Four Money Lessons We’ve Learned from Game of Thrones

As a fan of the HBO show Game of Thrones, I often think about some of the business decisions, money management and financial planning that underpins the storyline and the lessons we can learn from the characters’ mistakes and smart thinking about money.  Very few TV shows, even one called Billions (which is supposed to be about big money), deal with the realities of money management.   But in Game of Thrones, the Iron Bank of Braavos factors into the background of all the major plotlines, adding a realistic twist to the fantastical stories.

Here are a few key learnings we can also use in our daily lives from the Game of Thrones about financial planning and money management:

  1. There are repercussions to our financial decisions. In the show, we see how characters and families deal with a bank and the outcomes of their decisions.  Uncertainty, poor planning, death and war impact the microeconomic situations of all the GoT characters.  One could also draw a parallel to our world today, given political platforms in the U.S. as well as market volatility in China and the recent Brexit decision.  All of our current global events play a role in the money and investing decisions we make today and how we plan for the future.
  2. Risk and return on investment. Whatever you’re current financial resources, change can occur.  The Lannisters are always known to pay their debts.  They assume risk and more risk, but at some point they can become overleveraged.   In financial planning, we need to measure and assess risk with reward and plan for contingencies.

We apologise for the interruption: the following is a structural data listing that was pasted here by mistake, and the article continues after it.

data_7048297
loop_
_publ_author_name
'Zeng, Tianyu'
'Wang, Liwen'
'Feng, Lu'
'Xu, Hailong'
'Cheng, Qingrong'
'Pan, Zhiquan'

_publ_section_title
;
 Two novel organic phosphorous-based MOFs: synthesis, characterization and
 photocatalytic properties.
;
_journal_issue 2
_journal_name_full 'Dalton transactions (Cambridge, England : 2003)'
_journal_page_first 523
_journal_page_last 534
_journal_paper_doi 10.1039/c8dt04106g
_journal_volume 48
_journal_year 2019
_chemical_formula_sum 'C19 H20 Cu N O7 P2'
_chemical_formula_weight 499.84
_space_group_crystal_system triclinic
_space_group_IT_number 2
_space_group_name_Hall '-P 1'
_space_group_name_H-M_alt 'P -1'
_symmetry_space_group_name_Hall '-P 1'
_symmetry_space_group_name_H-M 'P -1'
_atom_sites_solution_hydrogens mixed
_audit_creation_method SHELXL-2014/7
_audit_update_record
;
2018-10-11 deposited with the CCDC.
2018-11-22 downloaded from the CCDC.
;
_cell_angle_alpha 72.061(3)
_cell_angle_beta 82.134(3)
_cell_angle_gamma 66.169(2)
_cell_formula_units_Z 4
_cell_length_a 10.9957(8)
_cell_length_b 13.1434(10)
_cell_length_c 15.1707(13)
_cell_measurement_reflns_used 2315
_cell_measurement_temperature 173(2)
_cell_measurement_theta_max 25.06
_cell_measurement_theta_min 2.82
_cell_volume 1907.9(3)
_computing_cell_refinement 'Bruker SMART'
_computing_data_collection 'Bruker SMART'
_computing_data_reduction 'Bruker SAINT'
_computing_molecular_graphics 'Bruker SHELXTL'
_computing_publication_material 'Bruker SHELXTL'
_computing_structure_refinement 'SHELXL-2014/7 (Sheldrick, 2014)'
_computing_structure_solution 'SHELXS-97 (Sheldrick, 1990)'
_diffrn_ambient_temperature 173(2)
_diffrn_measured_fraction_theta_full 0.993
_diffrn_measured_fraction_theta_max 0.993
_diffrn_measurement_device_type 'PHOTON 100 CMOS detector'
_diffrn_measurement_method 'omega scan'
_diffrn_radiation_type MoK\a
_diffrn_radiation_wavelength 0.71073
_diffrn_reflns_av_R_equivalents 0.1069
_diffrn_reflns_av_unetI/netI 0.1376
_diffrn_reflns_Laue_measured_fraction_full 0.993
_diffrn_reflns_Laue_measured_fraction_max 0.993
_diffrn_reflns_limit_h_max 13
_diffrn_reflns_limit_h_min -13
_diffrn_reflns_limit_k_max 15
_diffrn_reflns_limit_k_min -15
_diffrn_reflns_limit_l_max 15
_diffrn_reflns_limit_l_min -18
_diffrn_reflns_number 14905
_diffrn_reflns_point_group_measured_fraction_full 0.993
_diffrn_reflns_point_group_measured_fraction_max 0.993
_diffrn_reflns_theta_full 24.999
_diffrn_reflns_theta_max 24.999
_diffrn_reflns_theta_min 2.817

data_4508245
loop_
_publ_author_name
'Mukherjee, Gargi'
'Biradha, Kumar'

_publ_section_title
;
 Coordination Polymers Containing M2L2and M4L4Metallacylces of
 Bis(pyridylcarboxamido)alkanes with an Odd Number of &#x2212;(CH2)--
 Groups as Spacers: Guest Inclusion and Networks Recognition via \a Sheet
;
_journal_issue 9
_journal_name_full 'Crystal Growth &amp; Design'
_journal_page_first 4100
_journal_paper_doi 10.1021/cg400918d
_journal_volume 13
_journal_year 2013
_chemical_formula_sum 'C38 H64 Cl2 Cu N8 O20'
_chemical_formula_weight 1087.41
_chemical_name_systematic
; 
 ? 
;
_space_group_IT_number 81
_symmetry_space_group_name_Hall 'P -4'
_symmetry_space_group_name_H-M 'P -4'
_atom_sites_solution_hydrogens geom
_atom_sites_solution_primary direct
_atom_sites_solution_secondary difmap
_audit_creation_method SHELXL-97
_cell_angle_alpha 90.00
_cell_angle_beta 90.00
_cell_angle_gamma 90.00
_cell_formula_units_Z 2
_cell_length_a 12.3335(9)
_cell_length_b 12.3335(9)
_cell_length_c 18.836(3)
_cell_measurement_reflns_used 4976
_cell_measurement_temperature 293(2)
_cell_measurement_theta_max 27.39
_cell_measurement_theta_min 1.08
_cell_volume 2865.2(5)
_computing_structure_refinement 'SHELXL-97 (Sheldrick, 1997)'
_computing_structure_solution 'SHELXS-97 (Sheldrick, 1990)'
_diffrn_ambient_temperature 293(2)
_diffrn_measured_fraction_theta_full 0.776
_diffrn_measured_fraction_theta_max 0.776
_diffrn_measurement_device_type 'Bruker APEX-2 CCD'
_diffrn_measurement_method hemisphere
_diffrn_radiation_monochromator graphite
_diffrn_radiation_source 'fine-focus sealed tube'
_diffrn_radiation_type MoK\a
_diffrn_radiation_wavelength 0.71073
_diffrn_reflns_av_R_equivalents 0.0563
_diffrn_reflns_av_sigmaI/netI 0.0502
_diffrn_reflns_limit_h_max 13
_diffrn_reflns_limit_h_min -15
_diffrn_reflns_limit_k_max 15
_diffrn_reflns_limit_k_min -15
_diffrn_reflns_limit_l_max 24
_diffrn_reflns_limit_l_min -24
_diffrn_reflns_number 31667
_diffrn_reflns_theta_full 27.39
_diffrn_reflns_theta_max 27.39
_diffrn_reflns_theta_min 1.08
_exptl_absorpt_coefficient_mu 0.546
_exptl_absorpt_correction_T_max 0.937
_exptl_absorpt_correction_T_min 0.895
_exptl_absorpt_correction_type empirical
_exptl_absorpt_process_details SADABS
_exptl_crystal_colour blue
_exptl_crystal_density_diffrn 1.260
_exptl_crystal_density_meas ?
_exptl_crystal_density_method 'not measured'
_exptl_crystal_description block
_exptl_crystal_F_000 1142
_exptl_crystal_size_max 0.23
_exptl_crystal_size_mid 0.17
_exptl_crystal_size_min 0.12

3. Making emotional financial decisions.  If you are in financial trouble, you may be forced to make deals you don’t want. Even though Cersei doesn’t like the Tyrells, she was forced to align with them because she needed their army.  Family factors can play a role, too. Insightfully, Tywin saw that too which is why he wanted Cerseri to marry Loras and for Tommen to marry Majorie. Lesson: without a proper long term plan for your money, including decisions about your spouse and family, you can be forced into decisions that are less than optimal.
  4. Live within your means. Tywin Lannister is a brilliant military war hero, but he just can’t live within his means, given his upbringing on Casterly Rock.  Tywin sees the opportunity to take over the throne at the start of the War of the Five Kings, yet is forced to take a loan from the Iron Bank to have enough to lead an army to seize power.  Much like in today’s markets, if you overreach your monetary wherewithal, such as in margin calls, for example, you may be sabotaging your long-term goals.  Lesson: stabilize your realm before you take on big financial risks.

So who would be a good character from GoT to emulate? I think Littlefinger.  He’s not very popular but his cunning, guile and ability to work around the obstacles before him – both people and events – have brought him vast wealth and power.

Sean Cartin is a vice-president of EP Wealth Advisors, a fee-only registered investment advisory and financial planning firm.

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